Welcome to the latest edition of The Pull List, where we take a look at a few single issue comics that came out this month. There’s a lot of series finishing up in the next few months, from Ed Brubaker and Sean Phillips’ amazing Fatale, to the only decent DC Comic around, Wonder Woman, so it seems like as good an opportunity as any to take a look at some of the more accessible titles that came out this month and see what we’ll be reading in the future.
This month sees the launch of a brand new series from Warren Ellis, Trees, with art by Jason Howard. Trees has been, somewhat bizarrely, kept under wraps for a while now, although the plot is nothing like as original as people may assume. All over the world, a number of enormous trees appeared ten years ago, and now the world is in a kind of atypical post-apocalyptic scenario. We follow a few different characters as they explain (in some rather forced expositional scenes) how the world is, and set up the story for the rest of the series. The result is better than perhaps I have described above, and Ellis does manage to mask most of his forced dialogue into some fun scenes. My main issue with the comic is that it doesn’t feel as though it has his touch on the script as much, where the debut issues of Transmetropolitan, Planetary and Nextwave were distinct, funny and a bit horrible, this is just a very normal debut issue of a good comic. That, in itself is not out and out a bad thing, since even a good (but not great) comic by Ellis is typically much better than the average output from most creators, but at times Trees feels like it’s unsure of itself. A less confident debut than one would expect then, but definitely interesting enough to warrant buying some more of the series.
Another new book launched itself this month, with Kieron Gillen and Jamie McKelvie’s The Wicked and The Divine. This book is so achingly cool that it already has a hashtag, though one suspects that would appeal to its cast of characters, teenagers embodied with the souls of gods, worshipped by legions of teen fans, only to die after a few years. It’s a neat premise, and the duo, who wrote the fantastic Phonogram, as well as the lesser Young Avengers, do a good job of setting up the story. Gillen’s writing at times can be frustratingly vague, his Young Avengers run was, at times, all over the place, and it’s nice to see it pared down ever so slightly here. The writing has a few problems – our main character Laura is barely sketched out, and the middle of the issue takes the form of an incredibly clunky expositional interview. But these are typical first issue problems, and there’s always the chance that they’ll get fixed in the next few issues. As should be expected by now, McKelvie’s art is the main draw. His characters ooze expression, and look like teenage gods. Even more praise should go to colourist Mike Norton, who is easily one of the finest artists working in comics these days. Colourists barely ever get any kind of recognition and it’s a proper shame, since his work here is genuinely stunning. The Wicked and The Divine, about teen gods, with their huge crowds of fans, and the one lucky girl who gets to hang out with them, has a point to make about fans and the way that pop stars perhaps treat them. In that way, it perhaps has more in common with something like Almost Famous than it does Young Avengers. That’s an interesting angle to take with such a story, and I’m looking forward to seeing where this goes next.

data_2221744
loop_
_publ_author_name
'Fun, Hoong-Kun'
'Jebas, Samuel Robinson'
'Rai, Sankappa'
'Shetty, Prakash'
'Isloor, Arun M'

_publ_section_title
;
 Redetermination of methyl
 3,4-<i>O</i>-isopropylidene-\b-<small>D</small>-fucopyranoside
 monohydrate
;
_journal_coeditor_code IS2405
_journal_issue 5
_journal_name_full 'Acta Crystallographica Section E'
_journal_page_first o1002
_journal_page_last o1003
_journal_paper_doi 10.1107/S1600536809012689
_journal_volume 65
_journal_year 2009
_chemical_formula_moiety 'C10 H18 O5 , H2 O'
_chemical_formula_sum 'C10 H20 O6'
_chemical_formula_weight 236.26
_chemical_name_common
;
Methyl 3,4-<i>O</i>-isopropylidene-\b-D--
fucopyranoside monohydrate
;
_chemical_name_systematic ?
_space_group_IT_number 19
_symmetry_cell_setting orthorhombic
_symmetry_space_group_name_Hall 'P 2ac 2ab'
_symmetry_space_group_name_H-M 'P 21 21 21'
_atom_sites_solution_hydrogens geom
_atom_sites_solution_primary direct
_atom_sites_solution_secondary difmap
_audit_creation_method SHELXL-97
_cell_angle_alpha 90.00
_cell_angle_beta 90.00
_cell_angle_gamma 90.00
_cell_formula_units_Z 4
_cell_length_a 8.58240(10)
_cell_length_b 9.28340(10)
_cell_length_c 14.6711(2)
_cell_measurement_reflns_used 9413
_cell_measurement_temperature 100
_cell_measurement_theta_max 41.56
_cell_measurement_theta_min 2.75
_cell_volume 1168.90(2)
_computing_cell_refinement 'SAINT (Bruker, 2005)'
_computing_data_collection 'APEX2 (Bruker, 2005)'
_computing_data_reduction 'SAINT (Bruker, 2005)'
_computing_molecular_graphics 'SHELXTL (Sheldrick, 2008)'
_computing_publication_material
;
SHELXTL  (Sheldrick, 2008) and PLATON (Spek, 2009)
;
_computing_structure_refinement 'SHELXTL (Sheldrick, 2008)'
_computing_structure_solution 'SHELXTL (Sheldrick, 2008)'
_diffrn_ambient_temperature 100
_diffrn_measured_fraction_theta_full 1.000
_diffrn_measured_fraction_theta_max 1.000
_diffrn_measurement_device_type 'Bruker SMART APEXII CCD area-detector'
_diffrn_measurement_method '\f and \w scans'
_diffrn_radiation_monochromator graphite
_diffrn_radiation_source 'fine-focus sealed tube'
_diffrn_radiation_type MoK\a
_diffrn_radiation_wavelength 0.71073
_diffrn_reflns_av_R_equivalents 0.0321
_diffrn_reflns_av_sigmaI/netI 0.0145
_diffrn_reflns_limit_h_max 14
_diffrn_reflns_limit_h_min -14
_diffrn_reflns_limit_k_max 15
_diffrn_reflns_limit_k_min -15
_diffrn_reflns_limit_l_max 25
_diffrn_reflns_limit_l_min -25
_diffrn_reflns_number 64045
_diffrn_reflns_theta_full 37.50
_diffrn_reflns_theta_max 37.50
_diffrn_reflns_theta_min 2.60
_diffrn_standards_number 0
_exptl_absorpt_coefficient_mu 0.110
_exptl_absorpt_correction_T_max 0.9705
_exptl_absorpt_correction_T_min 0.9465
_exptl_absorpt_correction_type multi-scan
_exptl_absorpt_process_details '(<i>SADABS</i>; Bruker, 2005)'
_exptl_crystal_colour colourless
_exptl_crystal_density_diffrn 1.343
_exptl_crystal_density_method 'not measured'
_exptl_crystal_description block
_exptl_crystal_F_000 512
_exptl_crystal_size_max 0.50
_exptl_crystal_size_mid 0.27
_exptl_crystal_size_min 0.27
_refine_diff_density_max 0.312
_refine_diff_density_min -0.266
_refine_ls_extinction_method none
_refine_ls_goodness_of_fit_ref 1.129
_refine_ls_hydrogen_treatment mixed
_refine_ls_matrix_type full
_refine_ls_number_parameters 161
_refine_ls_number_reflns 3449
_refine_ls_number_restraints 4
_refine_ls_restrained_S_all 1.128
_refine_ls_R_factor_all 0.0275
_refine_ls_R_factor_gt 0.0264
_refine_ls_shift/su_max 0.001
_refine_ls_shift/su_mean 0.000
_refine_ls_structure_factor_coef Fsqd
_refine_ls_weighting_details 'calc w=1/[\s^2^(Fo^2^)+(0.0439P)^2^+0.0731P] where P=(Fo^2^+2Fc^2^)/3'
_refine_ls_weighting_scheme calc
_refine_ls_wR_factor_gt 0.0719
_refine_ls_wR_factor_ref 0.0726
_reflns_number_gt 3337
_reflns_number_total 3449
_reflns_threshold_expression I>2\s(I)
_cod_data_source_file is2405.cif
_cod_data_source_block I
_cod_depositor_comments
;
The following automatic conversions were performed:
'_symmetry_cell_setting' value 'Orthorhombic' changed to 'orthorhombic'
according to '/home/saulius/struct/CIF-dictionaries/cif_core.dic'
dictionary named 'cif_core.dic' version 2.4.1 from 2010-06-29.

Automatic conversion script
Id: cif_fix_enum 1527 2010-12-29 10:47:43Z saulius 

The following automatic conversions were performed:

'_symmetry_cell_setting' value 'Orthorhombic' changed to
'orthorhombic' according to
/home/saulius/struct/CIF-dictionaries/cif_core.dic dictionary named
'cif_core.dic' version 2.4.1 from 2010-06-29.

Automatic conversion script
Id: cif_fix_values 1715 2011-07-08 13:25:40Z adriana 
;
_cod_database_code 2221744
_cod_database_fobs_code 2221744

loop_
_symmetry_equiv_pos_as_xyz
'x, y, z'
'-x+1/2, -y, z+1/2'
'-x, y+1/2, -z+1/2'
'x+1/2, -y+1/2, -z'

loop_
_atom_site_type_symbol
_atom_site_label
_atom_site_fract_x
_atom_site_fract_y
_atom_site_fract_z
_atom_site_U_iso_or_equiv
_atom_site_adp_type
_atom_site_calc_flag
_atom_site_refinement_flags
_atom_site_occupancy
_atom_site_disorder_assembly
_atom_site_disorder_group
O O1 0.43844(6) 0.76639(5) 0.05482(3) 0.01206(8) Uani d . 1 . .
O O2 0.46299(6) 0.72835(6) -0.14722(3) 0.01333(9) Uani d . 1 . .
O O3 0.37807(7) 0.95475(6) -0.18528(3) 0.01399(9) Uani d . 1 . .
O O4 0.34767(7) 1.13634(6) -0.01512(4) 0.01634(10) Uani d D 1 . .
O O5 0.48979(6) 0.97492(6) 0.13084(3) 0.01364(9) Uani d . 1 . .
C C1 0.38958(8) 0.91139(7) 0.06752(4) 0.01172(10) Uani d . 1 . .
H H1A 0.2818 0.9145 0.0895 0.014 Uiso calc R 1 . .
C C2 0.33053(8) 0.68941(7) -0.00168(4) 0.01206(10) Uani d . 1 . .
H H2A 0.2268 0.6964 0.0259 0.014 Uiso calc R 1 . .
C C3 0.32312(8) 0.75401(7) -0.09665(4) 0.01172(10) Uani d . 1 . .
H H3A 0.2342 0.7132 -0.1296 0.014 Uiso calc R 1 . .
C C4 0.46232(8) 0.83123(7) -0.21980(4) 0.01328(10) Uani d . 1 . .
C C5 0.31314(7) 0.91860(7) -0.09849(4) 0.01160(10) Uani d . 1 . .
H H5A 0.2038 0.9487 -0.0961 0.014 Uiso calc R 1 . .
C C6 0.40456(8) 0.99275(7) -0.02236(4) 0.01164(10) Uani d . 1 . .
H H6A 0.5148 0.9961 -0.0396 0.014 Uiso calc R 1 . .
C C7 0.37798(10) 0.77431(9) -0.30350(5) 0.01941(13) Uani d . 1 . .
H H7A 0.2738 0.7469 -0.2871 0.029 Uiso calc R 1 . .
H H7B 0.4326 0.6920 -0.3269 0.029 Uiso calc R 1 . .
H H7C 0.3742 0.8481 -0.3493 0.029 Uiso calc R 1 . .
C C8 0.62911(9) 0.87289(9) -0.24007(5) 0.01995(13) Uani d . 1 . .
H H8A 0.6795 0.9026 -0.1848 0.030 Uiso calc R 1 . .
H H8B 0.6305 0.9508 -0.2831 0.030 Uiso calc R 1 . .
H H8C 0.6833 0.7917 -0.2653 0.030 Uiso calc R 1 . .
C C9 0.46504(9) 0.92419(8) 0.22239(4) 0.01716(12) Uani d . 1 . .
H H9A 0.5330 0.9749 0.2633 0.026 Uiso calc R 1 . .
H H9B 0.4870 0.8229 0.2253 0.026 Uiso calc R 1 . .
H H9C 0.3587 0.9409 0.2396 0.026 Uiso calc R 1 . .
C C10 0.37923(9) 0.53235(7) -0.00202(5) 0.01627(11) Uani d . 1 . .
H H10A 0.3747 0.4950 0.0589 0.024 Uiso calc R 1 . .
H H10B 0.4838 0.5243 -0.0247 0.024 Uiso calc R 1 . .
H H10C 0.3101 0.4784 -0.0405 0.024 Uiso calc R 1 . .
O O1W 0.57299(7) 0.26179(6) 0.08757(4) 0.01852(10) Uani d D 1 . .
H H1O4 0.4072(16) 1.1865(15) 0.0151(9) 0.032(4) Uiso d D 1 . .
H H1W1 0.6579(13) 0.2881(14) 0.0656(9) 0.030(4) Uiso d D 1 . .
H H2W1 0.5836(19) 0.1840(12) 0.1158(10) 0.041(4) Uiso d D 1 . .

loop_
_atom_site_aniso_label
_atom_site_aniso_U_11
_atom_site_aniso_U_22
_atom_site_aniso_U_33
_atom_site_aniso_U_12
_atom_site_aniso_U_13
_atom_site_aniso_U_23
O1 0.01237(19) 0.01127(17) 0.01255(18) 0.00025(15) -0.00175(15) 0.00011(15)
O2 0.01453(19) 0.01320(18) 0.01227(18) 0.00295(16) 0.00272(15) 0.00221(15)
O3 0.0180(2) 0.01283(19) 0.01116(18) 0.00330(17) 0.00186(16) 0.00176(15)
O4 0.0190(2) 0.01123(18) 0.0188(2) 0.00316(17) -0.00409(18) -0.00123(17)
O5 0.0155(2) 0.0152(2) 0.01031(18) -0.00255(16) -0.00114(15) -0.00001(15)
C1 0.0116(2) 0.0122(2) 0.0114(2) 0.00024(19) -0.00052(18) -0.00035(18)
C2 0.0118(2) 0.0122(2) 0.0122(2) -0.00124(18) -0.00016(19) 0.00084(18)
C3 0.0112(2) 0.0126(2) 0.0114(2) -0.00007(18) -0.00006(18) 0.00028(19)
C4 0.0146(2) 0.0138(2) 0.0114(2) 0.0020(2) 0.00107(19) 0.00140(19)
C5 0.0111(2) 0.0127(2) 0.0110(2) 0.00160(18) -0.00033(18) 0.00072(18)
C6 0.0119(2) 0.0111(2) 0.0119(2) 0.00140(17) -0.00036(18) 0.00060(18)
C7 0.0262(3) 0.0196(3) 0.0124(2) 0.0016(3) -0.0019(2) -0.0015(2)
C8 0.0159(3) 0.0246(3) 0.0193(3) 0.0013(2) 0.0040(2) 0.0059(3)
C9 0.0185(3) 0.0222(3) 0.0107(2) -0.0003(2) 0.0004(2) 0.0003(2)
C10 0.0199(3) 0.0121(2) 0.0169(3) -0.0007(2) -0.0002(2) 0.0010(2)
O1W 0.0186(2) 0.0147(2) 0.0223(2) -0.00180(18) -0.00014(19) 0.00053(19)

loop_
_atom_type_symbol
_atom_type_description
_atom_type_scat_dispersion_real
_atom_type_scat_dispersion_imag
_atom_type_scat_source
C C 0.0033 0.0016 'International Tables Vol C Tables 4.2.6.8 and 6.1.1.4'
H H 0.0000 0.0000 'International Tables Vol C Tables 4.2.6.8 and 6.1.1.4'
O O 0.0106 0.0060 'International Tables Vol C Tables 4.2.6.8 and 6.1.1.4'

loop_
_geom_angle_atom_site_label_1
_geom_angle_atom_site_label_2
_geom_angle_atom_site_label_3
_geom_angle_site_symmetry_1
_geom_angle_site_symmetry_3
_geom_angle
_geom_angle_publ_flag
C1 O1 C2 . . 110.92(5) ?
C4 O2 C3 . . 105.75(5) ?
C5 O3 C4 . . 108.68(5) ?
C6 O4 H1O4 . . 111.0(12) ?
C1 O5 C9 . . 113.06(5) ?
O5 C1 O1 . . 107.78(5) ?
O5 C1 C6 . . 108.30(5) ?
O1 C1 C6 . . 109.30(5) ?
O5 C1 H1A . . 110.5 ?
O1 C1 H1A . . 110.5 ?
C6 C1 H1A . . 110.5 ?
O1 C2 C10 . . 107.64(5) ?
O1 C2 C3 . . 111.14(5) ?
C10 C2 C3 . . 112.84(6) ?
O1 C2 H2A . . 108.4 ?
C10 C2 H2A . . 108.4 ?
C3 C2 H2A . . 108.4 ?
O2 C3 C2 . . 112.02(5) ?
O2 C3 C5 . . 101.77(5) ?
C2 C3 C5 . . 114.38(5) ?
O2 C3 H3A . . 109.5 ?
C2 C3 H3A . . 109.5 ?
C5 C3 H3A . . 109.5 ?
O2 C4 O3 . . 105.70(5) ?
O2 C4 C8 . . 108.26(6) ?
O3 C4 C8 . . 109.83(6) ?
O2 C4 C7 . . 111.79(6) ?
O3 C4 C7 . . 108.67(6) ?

Finally, Wraith finishes up this month, although issue #7 isn’t your average finale. The prequel to Joe Hill’s novel NO54R2, Wraith has been telling the story of a number of prison escapees and guards who wind up in Christmasland, an horrific nightmare dimension which is home to the murderous Charlie Manx, and an army of children whom he has kidnapped over the years. That story, which was absolutely fantastic by the way, ended with issue #6, and for the epilogue, Hill has taken a markedly different approach. Wraith #7 is a prose short story, illustrated by artist CW Wilson III, telling the story of an con-man whose eventual role in the origin of Charlie Manx murderous tendencies becomes clear over the course of the issue. It makes for a brilliant done-in-one tale, one which admittedly works best when you have read the rest of the series, and the novel (although to be honest, I’d be surprised if you’re picking this up without having read either), and is an enjoyable conclusion to what has been one of my favourite titles of the year. One only hopes that Hill has more from the NO54R2 universe in him, as with this and Locke & Key under his belt, he’s fast making a claim for being one of the premier horror writers in modern comics.